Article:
the Little Red Reviewer

Archive for the ‘Cixin Liu’ Category

dark forest

I finally got around to reading Cixin Liu’s The Dark Forest earlier this month. My better half read it a few months ago, and I nagged him into writing a joint review with me. Well, more a conversation than a joint review. Epic spoilers ahead! Or, as Better Half says “If you’re on the no spoilers ship, better watch out, there’s rocks ahead”. He thinks he’s forgotten most of this book. He’s wrong.  Here’s what we thought of Cixin Liu’s The Dark Forest.

Andrea: You and I are both drawn towards character driven narratives. The Dark Forest is even less character driven than The Three Body Problem. I had a tough time getting into the story, because it was hard for me to grab onto any of these characters. Did you have a tough time too?

Mike: Somewhat of a tough time, it was easier for me as I chose to read this as an historian viewing the book as ‘future history’. Then, I could just follow the ebb and tide of historical forces as the story unfolded.

I liked the hope given to the Wallfacers, the unreality of the projects, and that one of them actually does save the Earth.

Andrea: What’s that phrase? Necessity is the mother of invention? Humanity is desperate, so we’re willing to put our faith in crazy things. All the other Wallfacers had these ridiculously complex ideas, and the one that saves the Earth seems so simple. Talk about playing the long game! Being given limitless money and told “Save the World”, it was interesting to see what these people did with their funds and resources. Reminded me a little of the Selacao (how the hell do spell that?) from the anime Eden of the East. But the Wallfacers take advantage of their situation, they can spend money on silly stuff, and say “it’s part of the plan”. Many of the Wallfacers had a similar “ultimate plan”. Were you surprised?

Mike: I also saw the Eden of the East connection, one of my favorite animes! The Wallfacers, with one exception, chose brute force methods to win a war, which is exactly what a war winner does not choose. Subtlety was only chosen by one facer, people scoffed, and he won.

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three bodyThe Three Body Problem, by Cixin Liu, translated by Ken Liu

published in November 2014

Where I got it: purchased new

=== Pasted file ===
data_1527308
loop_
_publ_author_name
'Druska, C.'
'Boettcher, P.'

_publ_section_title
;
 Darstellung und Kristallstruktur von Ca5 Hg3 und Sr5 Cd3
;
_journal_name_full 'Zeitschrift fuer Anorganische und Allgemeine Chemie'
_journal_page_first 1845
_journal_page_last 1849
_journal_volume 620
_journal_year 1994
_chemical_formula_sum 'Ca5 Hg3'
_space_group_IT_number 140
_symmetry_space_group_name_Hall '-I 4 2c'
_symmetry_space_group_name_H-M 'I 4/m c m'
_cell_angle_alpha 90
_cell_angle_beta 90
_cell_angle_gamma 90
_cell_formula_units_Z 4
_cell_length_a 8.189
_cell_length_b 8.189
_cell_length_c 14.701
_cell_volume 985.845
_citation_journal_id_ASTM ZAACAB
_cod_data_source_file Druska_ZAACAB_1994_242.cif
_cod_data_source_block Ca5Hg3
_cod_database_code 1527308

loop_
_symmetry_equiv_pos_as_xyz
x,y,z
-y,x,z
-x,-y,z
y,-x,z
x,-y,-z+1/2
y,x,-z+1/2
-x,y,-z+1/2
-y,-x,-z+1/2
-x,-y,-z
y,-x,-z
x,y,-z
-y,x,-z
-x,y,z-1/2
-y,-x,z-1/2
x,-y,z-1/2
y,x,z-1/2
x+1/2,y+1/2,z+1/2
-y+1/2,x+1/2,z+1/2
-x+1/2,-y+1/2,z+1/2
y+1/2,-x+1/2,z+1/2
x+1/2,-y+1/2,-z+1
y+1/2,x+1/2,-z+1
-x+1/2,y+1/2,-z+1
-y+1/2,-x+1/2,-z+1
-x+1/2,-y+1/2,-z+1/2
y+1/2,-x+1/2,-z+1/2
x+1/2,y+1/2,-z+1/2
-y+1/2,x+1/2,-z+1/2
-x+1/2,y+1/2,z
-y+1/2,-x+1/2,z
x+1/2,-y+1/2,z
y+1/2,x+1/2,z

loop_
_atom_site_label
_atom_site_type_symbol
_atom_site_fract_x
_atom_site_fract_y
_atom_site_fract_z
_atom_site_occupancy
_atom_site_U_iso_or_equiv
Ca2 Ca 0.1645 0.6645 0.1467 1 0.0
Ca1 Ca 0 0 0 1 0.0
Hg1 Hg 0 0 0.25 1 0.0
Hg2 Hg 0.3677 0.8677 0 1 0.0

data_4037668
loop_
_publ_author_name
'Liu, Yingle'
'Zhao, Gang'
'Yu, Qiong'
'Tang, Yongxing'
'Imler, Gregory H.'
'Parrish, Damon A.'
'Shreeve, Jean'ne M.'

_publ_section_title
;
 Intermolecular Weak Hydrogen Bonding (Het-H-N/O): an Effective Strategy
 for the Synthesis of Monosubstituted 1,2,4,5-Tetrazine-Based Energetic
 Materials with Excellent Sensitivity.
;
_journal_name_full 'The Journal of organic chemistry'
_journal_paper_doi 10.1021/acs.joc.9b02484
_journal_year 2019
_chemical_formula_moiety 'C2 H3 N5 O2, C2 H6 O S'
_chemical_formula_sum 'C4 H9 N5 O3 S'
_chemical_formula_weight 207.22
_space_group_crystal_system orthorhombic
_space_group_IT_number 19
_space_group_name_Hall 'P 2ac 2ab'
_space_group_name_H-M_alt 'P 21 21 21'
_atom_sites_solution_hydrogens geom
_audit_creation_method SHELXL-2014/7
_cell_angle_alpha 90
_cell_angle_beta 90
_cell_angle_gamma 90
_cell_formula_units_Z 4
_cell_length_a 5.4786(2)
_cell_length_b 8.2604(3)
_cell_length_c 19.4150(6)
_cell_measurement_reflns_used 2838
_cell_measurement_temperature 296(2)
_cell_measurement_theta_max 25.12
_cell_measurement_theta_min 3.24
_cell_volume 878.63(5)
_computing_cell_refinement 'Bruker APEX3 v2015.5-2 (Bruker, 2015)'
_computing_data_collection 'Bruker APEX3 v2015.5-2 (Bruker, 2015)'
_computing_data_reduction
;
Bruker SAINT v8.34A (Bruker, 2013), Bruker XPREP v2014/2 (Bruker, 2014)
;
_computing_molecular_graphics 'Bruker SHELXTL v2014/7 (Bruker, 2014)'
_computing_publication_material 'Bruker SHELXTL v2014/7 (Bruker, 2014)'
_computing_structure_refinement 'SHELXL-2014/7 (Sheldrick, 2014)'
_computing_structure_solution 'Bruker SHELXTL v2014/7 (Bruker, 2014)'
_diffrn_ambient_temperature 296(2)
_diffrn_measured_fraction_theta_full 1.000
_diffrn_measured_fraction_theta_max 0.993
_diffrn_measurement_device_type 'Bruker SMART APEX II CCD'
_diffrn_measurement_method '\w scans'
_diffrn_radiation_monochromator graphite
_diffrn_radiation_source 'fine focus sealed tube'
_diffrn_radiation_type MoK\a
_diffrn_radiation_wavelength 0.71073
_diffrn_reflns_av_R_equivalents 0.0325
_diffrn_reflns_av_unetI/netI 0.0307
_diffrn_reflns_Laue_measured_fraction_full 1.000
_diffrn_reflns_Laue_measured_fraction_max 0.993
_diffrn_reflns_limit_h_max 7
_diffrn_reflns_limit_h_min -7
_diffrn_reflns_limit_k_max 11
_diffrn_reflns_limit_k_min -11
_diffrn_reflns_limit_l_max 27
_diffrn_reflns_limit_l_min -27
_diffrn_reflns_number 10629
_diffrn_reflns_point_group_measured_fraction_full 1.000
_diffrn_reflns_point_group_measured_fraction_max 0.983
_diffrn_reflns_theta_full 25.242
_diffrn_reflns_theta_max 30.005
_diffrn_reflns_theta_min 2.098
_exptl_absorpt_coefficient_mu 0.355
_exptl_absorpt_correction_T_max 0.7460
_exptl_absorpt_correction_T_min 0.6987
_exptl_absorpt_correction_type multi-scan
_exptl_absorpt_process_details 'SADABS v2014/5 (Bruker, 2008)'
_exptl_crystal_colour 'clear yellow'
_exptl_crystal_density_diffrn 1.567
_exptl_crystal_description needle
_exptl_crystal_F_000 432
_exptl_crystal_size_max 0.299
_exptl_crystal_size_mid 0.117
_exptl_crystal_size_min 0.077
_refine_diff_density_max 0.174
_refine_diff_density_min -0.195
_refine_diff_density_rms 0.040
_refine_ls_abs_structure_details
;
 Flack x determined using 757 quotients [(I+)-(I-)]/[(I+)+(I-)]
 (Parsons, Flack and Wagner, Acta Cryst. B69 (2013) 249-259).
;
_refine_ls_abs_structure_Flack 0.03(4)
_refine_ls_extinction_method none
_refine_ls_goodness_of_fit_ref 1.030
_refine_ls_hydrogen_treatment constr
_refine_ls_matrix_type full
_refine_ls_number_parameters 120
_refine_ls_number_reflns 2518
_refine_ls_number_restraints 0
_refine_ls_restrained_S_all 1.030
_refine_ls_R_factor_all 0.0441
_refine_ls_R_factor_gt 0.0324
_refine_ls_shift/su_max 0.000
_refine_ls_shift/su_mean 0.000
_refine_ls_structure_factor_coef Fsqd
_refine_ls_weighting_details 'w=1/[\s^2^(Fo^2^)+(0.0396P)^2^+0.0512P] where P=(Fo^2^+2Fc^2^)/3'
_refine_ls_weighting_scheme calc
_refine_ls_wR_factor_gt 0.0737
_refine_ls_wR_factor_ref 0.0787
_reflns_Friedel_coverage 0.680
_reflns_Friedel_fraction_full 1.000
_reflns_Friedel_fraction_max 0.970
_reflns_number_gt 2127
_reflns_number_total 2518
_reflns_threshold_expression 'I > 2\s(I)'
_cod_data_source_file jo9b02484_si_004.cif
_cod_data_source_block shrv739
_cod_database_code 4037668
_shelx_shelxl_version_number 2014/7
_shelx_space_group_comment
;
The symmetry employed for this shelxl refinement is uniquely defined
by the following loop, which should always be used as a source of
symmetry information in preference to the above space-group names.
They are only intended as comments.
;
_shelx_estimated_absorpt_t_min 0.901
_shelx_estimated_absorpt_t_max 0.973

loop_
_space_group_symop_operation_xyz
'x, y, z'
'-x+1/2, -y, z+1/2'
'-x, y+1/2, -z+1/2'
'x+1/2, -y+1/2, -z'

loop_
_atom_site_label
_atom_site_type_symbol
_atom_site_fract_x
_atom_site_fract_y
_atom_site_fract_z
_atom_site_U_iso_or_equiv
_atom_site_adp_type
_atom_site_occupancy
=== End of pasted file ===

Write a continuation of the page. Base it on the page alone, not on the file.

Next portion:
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This review contains minor spoilers.

 

I had a very tough time getting into The Three Body Problem.  In the first half of the novel, it’s hard to tell what’s going on, who or what is important to pay attention to. There are certainly interesting and important things that happen (and which are explained at the end), but I couldn’t understand how any of the dots were connected.

 

The story starts during China’s Cultural Revolution.  Professors, scientists, academics, anyone who is seen to be under the influence of western thoughts are persecuted and often psychologically tortured to the point of suicide. Ye Wenjie watches as her physicist father is murdered by teenaged Red Guards. Guilty by association, Wenjie is sent to the frontier to be politically rehabilitated through manual labor. A talented scientist herself, she is recruited to be part of the secretive Red Coast Base.  It will be years before anyone is allowed to talk about what happened at Red Coast.

 

The narrative jumps between Ye Wenjie’s life at Red Coast and modern day China, where nanomaterials researcher Wang Miao is pulled into a military investigation where he could be the key to stopping a dangerous enemy. Except no one will tell him who the enemy is, or where they are. He’s shown a list of scientists who recently committed suicide, and is exposed to a terrifying countdown that is counting down to, what exactly? Reluctantly, Wang becomes friends with Shi Qiang, the gruff police officer who had originally pulled him into the military meeting. A name on the list of dead scientists catches Wang’s attention, Yang Dong. He’s encouraged to visit Yang’s elderly mother, who turns out to be Ye Wenjie.

 

The connection between Wang and Ye Wenjie is a point of no return. For Ye, everything she’s worked towards is coming full circle. For Wang, he learns of a video game called Three Body, in which the goal of the game (or at least the first level of it) is to predict how long the next stable and chaotic eras will be in an environment in which the laws of orbital mechanics don’t seem to make any sense.  Players who understand what the game truly represents are invited to learn who made the game and why.

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some of the books reviewed here were free ARCs supplied by publishers/authors/other groups. Some of the books here I got from the library. the rest I *gasp!* actually paid for. I'll do my best to let you know what's what.